Life Hacks

Do you think you could give up alcohol? Hear from someone who did.

Article by Miss FQ

What do Kendrick Lamar, Lana Del Rey and Macklemore have in common? They’re all embracing the alcohol-free life just like Miss FQ digital content producer Terri Dunn. She details her ride on the wagon and what happens when you quit getting lit.

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On New Year’s morning 2017, I woke as conscious and alert as one would expect. I glanced around the room I was sharing with some of my closest friends at one of their family lakehouses. Everyone was still sleeping, so I thought, “Perfect, I’ll get the first shower and tend to my hangover before it sets in.” But as I went to slip my legs out from under the duvet, I realised I couldn’t move. Gravity had pinned my arms, legs and torso to the bed. It was as if someone had poured cement on me from the neck down. An hour or so passed, the sun beamed in, everyone woke up and we all joked and reminisced about our evening. But my state of paralysis was no laughing matter.

They went for lunch while I lay there, completely perplexed, and frankly quite concerned by my situation. It was about 2pm when the weight finally lifted and I was able to sit up in bed and start what remained of my day.

This was the moment I decided alcohol wasn’t for me.

My relationship with drinking began normally enough. My parents had been big advocates of wine with dinner. I experimented with alcohol during high school and established somewhat of a tolerance to it during university. But I was never actually that fussed about it. I didn’t need to drink to have fun. Being 12 months younger than many of my friends, I was learning to be around drunk people from as young as 15. Often the go-to sober driver, I would down a sugar-free Red Bull (or four) and dance my heart out. Other revellers assumed that because I was throwing shapes and grinning from ear to ear that I must have been absolutely hammered. Despite this (and increasing evidence that alcohol didn’t agree with me), years passed before I gave it up altogether.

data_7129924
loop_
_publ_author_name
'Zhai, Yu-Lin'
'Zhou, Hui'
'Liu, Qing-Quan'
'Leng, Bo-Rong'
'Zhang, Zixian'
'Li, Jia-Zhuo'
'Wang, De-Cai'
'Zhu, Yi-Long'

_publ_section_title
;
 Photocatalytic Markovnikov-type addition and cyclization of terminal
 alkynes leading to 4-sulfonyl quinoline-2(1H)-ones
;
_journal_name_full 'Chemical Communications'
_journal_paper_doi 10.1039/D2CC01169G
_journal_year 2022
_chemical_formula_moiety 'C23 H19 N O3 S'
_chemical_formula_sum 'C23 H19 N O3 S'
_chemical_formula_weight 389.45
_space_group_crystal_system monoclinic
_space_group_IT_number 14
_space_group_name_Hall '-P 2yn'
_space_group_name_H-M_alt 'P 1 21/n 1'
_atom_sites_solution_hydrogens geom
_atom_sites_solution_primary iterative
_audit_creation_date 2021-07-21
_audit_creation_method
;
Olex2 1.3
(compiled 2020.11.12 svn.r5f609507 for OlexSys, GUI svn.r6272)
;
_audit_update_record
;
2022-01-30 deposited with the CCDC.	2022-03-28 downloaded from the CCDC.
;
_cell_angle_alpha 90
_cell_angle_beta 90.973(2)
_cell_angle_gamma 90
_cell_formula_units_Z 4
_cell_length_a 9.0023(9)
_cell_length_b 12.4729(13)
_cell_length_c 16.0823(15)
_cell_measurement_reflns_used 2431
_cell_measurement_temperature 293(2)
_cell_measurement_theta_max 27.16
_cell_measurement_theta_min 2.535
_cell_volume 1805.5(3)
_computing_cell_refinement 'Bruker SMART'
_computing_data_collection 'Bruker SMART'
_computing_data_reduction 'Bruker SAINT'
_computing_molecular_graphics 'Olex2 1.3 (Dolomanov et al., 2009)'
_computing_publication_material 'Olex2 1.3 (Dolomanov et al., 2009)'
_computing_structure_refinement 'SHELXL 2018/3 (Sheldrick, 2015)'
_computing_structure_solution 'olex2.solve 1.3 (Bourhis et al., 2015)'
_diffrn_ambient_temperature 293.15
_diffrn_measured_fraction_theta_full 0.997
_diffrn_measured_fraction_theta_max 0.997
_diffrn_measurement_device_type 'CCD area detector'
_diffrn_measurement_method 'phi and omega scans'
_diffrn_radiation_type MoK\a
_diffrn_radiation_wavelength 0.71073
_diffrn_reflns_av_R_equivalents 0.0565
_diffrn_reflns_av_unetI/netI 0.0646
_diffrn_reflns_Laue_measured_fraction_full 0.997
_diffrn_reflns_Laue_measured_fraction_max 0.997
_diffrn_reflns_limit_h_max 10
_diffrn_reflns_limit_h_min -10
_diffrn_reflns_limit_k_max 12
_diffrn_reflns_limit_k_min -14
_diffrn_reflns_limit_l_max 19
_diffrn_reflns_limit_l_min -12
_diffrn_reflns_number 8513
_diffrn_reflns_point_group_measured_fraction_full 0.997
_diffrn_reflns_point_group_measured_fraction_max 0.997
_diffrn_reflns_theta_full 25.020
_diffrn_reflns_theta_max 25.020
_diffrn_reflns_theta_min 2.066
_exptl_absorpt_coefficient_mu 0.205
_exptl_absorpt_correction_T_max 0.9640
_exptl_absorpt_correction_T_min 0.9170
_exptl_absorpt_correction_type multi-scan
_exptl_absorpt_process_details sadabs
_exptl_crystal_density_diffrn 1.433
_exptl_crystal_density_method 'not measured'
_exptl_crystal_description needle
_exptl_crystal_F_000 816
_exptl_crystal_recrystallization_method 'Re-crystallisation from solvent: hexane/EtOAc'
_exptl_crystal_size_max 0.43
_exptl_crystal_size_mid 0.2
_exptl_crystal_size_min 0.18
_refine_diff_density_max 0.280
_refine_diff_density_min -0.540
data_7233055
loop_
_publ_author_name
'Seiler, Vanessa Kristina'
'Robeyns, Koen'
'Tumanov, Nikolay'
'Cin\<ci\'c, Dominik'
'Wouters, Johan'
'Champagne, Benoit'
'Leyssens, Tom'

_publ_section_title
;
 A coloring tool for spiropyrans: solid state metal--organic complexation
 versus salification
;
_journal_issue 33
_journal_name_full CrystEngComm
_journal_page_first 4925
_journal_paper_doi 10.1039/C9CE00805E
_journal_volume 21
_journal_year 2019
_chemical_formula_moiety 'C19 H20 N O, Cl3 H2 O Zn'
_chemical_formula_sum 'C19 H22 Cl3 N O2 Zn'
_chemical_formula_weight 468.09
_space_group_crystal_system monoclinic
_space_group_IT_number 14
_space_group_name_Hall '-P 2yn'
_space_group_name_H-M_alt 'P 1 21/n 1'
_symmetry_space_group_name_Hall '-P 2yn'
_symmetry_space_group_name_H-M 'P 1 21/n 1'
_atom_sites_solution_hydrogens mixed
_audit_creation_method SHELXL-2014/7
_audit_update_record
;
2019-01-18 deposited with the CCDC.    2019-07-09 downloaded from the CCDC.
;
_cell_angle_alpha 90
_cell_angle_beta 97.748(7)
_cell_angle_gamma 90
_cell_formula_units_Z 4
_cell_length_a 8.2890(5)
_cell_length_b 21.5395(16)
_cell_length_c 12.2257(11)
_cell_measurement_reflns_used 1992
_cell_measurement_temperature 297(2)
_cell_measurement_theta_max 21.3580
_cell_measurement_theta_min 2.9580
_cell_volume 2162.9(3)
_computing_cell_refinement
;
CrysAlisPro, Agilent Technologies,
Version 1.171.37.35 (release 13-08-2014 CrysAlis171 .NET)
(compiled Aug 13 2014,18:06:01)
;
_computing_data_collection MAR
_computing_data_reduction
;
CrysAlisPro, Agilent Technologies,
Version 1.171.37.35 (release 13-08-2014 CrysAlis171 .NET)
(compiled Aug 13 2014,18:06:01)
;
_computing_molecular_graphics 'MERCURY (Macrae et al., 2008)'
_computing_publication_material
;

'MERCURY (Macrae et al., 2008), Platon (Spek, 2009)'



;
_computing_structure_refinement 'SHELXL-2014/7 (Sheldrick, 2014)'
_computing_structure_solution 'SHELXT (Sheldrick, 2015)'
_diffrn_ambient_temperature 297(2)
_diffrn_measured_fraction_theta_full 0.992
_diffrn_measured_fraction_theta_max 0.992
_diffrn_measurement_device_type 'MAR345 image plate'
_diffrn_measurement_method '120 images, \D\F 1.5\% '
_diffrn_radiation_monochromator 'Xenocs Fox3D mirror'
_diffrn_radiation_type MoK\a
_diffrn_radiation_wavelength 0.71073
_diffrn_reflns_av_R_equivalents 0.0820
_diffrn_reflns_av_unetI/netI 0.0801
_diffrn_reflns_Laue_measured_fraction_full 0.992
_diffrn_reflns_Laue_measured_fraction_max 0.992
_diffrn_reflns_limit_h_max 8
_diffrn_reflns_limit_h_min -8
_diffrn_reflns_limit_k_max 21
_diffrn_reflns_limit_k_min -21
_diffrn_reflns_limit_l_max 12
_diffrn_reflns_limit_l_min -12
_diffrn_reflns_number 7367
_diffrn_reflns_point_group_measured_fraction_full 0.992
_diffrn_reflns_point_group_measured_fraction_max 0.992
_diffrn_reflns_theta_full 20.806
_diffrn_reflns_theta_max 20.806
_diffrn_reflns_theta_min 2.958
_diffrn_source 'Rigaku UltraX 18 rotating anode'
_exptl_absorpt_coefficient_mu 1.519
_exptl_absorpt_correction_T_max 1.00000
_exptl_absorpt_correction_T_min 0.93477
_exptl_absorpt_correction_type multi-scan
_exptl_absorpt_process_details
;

Paralysis scare aside, ultimately it was the uncertainty I couldn’t deal with. Some days I could stomach it; others I couldn’t. But people choose sobriety for so many reasons — horrific hangovers, battered bank balances, traumatic experiences or poor health.

Paralysis scare aside, ultimately it was the uncertainty I couldn’t deal with

From the first sip, you’re dealing with thinning bones, brain shrinkage, sexual dysfunction, malnutrition, fatigue, stomach distress, behavioural changes and heart damage, not to mention the havoc wreaked on your central nervous system. There are also more than 10 cancers caused by excessive drinking. And 10% of deaths in females aged 18-24 are a direct result of alcohol.

Plus alcohol is fattening — seven calories a gram, in fact. Pure fat has nine.


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Interestingly, as a generation, we’re cottoning on. Statistics show that among millennials there’s a seismic shift in drinking habits with studies citing the reduced significance of alcohol to our social lives when compared to our parents’. The budding ‘Clean Generation’ is prioritising health, wellness and being conscious of the implications of their actions.

The latest findings by the Health Promotion Agency show that 29% of respondents (39% of which were aged 18-24) reported they were drinking less alcohol compared to the previous year. The same study found four in 10 adults had considered cutting back but hadn’t taken action.

Apparently, it’s all very well to say, “I’m never drinking again,” as you’re popping Panadol on a Sunday morning, but once you get a text about cocktails at six, it’s as if the nausea never happened. Maybe the big reason is FOMO. But the funny thing is, in the 14 months since choosing sobriety, I’ve strengthened most of my friendships —and the ones that have fallen by the wayside have done so for good reason.

In addition, I’m the healthiest I’ve ever been — no cold or flu in at least eight months. I’ve also gained valuable insights into what used to motivate me to drink, and into how much we as humans rely on alcohol to initiate basic interactions or justify elements of our character.

I’ve strengthened most of my friendships —and the ones that have fallen by the wayside have done so for good reason

Sure I’ve copped some flack, but I haven’t been antisocial. I did a stint in the UK, travelled around Europe, worked in a media company and flatted with six boys. While most of these circumstances could easily lead to heavy drinking, my ability to say no came down to having a game plan.

“What will we do when we’re sober?” sang Lorde. Hun, pull up a chair…

Words: Terri Dunn
Photos: Getty Images

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